Credit cards, debit cards, and ATMs in Europe have gotten simpler, easier to use, and more secure over the past few years – but there are still some quirks you should know so you don’t run into any trouble. In this guide, I’ll cover everything you need to know about using money in Europe so you can avoid fraud and excessive fees, as well as ways to ensure you always have the money.
Visa and Mastercard most widely accepted credit cards
Both Visa and Mastercard are accepted almost everywhere in Europe that uses credit cards.
American Express is accepted in many places but you can still find quite a few places that don’t accept Amex, so it shouldn’t be your primary card.
Discover is not widely accepted in Europe and in some countries, it is hardly ever accepted.
Make sure your debit and credit cards have the Cirrus or Plus logo on them – pretty much every Visa or MasterCard will have one. Cards with these logos will work pretty much all over Europe.
Bottom line: Use either a Visa or Mastercard when traveling in Europe.
Contactless Payment for Chip-and-PIN Cards for Swipe & Sign
Contactless card payments are becoming the norm in Europe, so retail employees will be far behind in offering you that option.
Chip-and-PIN cards are also widely accepted, so you’ll want a Chip-and-PIN card at a minimum (so you’ll also need to know your own PIN).
Paying by swiping your credit card and signing the receipt is not done in Europe (basically only the US does and it is finally phased out). Some credit card terminals can still take magnetic cards, but many newer devices are not designed to accept them.
Using your smartphone (Apple Pay and Google Pay) is the safest way to make purchases in Europe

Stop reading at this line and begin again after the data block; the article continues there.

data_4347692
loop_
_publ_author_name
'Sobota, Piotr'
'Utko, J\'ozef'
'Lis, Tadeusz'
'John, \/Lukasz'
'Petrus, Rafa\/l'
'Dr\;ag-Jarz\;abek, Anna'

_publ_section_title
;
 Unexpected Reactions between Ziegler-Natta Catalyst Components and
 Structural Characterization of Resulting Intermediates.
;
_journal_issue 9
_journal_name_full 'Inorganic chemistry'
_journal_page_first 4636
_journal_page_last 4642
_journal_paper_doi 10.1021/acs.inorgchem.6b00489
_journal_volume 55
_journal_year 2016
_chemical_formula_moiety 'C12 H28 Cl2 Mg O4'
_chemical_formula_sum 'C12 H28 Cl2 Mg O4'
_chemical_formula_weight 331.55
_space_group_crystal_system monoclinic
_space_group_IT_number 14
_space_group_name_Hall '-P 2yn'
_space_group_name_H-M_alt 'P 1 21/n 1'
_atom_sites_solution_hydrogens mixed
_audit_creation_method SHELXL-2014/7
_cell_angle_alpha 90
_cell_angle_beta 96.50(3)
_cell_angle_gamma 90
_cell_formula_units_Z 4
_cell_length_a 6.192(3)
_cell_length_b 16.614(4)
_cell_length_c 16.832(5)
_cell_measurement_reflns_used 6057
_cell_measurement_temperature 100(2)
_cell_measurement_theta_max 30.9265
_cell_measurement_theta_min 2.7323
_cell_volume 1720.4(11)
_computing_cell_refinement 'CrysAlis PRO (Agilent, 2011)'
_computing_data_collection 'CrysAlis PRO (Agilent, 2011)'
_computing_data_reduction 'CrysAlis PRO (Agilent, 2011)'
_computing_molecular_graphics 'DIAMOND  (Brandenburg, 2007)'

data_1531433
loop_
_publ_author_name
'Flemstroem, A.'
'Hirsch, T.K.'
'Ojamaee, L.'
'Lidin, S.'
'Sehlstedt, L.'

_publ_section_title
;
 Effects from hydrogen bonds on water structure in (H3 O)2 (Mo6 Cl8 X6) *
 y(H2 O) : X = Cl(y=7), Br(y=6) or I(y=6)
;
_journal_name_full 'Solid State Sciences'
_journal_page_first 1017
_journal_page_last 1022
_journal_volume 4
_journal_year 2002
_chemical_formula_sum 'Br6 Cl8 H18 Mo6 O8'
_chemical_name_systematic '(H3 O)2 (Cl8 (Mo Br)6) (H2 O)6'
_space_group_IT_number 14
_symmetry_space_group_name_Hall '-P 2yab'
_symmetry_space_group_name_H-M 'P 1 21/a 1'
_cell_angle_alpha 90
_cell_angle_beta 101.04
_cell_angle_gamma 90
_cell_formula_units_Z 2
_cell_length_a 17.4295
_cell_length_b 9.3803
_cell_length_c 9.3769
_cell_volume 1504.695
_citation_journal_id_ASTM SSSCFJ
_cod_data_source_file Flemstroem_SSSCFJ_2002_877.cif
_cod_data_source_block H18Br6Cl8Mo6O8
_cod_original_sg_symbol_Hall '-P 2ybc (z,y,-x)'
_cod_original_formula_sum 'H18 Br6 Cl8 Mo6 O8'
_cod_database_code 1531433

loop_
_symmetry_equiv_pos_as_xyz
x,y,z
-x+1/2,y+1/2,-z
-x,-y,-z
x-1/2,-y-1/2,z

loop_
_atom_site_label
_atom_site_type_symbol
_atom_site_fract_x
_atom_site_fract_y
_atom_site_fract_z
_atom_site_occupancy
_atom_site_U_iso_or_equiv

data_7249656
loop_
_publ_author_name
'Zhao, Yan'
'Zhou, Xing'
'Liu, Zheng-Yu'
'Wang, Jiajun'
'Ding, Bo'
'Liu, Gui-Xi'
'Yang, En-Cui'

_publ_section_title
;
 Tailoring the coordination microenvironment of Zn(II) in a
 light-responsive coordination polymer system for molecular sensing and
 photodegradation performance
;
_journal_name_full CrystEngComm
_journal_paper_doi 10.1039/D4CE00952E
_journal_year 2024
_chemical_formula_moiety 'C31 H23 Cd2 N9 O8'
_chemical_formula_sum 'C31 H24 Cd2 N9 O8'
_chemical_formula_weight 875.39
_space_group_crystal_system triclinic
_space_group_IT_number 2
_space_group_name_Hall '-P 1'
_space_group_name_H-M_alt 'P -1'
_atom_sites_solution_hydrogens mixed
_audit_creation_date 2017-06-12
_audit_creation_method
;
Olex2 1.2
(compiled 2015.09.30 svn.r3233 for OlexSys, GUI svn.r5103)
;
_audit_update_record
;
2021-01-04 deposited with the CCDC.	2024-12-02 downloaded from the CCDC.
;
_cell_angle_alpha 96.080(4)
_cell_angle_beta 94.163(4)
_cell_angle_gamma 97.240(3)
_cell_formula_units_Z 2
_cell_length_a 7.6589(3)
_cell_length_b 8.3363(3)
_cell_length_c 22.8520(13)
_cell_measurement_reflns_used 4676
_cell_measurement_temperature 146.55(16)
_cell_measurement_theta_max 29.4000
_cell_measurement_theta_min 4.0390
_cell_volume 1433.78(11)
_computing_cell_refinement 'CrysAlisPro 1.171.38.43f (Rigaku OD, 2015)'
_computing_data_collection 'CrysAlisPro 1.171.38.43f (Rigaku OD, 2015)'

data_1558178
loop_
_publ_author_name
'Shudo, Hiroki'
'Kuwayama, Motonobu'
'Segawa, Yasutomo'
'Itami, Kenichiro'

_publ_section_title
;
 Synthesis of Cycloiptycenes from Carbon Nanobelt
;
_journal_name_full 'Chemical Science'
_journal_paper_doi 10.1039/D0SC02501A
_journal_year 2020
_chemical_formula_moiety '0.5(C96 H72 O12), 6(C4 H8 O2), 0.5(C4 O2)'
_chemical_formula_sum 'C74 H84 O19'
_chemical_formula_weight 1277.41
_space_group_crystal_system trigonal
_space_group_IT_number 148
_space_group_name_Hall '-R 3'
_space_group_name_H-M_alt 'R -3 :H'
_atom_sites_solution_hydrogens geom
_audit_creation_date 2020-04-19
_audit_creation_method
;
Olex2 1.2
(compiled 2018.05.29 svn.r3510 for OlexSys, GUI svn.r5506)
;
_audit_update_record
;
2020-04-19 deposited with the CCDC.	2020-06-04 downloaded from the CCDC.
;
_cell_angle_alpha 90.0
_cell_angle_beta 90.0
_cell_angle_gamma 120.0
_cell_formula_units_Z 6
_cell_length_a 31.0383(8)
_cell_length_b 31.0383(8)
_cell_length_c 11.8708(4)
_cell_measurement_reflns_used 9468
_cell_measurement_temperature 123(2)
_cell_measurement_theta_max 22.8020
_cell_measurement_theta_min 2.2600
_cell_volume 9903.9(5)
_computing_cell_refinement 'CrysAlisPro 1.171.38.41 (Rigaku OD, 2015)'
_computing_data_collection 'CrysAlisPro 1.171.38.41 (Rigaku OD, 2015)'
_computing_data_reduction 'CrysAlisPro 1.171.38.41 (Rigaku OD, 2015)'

The safest way to pay for things in Europe is via your smartphone using Apple Pay or Google Pay.
This is because Apple Pay and Google Pay encrypt all your data so there is no way for fraudsters to steal/intercept your card details when making purchases. In fact, your card details aren’t actually stored on your phone – instead, a unique one-time-use encrypted code is generated for each transaction and that code (not your account number) is sent to authenticate the transaction.
Physical credit and debit cards can be easily scanned (i.e. copied) because the information stored on the card’s magnetic strip is not encrypted and can therefore be instantly copied using a card reader.
Furthermore, physical cards have a built-in chip that transmits card information wirelessly and can be read using a simple scanner that wirelessly scans the victim’s payment card. That’s why you should keep your cards in wallets, purses, RFID-blocking bags, etc.
Additionally, you can set up two-factor identification for all mobile phone transactions (including your fingerprint or face ID plus a passcode) to add another level of security.